El Salvador Table of Contents
The death squads that became active in the late 1970s had their historical roots in El Salvador's three security forces, which often functioned as a law unto themselves. Each security service had its own special unit charged with assassinating suspected "subversives." The PH's intelligence section, the S-2, in particular was persistently linked to the political killings and kidnappings that became commonplace in the 1970s and early 1980s. Immediately after being appointed PH director general in 1984, Golcher disbanded the S-2 unit. Within six months, he had replaced it with a new forty-member police force trained by the PN in intelligence work.
The extreme right responded to the left-wing terrorism of the 1970s and the growing militancy of the popular (or mass) organizations in a violent fashion. Paramilitary forces--first Orden, later civil defense--supplemented the military establishment. Ultra-rightists within the military, security forces, and oligarchy also organized death squads to eliminate leftist activists and sympathizers and to deter popular support through intimidation. Analysts generally agreed that right-wing death squads--often composed of active-duty military or security force personnel operating with the complicity of some senior officers of the armed forces--were responsible for thousands of murders in the 1970s and 1980s. At the same time, the regime's security forces themselves became increasingly violent.
Orden supplied recruits for the notorious White Hand (Mano Blanca), the death squad that Medrano organized in the late 1970s. Medrano's protege, D'Aubuisson, reportedly helped organize the White Warriors Union (Union de Guerreros Blancos--UGB), a group of death squads that emerged in early 1977 and became known for their terrorism against the Jesuit community working in El Salvador. Some military officers, particularly in the GN, privately supported and facilitated death squad killings during the Romero regime. The UGB reportedly was associated with the GN's intelligence branch (the G-2).
Extreme rightist political factions viewed the death squads as legitimate "counterterrorists" against the leftist guerrillas, and they did in fact do serious damage to the FMLN's urban base by 1982. In 1983, however, the death squads were used to challenge directly the influence of the United States in El Salvador. They forced at least one American journalist out of the country, threatened a prominent labor leader supported by the United States embassy, and even threatened to assassinate United States ambassador Thomas Pickering. Other death squad victims included bureaucrats and office workers, labor organizers, professionals, politicians, priests, and even soldiers.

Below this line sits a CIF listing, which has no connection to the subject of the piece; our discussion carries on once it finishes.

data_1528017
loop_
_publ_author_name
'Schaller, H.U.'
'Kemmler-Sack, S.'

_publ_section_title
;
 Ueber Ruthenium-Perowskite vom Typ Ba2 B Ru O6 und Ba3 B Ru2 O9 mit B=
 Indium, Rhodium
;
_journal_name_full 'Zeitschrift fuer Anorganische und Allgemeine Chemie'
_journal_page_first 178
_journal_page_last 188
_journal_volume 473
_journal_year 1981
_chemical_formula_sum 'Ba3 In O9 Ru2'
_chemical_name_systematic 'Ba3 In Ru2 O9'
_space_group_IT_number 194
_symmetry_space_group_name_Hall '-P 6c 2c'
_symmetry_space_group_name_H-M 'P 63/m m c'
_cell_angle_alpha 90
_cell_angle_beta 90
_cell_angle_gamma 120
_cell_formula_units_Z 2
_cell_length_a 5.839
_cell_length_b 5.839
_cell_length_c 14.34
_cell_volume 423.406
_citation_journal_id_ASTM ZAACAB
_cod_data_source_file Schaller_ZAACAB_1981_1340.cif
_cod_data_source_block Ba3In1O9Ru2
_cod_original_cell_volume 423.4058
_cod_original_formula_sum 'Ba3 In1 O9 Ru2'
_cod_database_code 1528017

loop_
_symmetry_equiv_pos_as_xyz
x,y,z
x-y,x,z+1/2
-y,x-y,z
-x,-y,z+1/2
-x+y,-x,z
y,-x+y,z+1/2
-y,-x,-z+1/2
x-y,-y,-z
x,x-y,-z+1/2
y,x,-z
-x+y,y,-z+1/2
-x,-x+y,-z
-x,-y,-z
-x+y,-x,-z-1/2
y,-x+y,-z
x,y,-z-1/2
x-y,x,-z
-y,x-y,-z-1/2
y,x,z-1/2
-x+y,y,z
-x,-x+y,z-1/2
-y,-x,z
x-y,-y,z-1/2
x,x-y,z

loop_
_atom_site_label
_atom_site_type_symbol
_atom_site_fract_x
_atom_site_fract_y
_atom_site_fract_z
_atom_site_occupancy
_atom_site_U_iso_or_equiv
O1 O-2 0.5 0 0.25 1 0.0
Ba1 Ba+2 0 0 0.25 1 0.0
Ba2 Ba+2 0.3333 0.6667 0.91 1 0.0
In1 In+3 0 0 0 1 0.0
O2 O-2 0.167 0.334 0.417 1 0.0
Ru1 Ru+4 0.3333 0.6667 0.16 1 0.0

Right-wing terrorism crested during the 1980-82 period. At the peak of the violence in late 1980, the monthly toll of politically motivated murders ran between 700 and 800. In the most publicized political assassination of this period, suspected rightists shot Archbishop Romero--an outspoken advocate of dialogue with the popular organizations and a critic of military repression--while he was saying mass on March 24, 1980 (see The Role of Religion , ch. 2). An extreme right-wing group calling itself the Maximiliano Hernandez Martinez Brigade claimed responsibility for several assassinations of Christian democratic and Marxist leaders in San Salvador in 1980. Four churchwomen from the United States were murdered in December 1980. Several army officers were linked to the submachine gun killings of two land reform advisers of the American Institute for Free Labor Development (AIFLD) in San Salvador's Sheraton Hotel on January 3, 1981, an act that was carried out by two GN corporals. After the cut-off of United States aid over the murders of the churchwomen, the Christian Democrats in the government were able to remove from command positions several key ultra-rightists, including Carranza, the deputy minister of defense and public security.
Data as of November 1988
El Salvador Table of Contents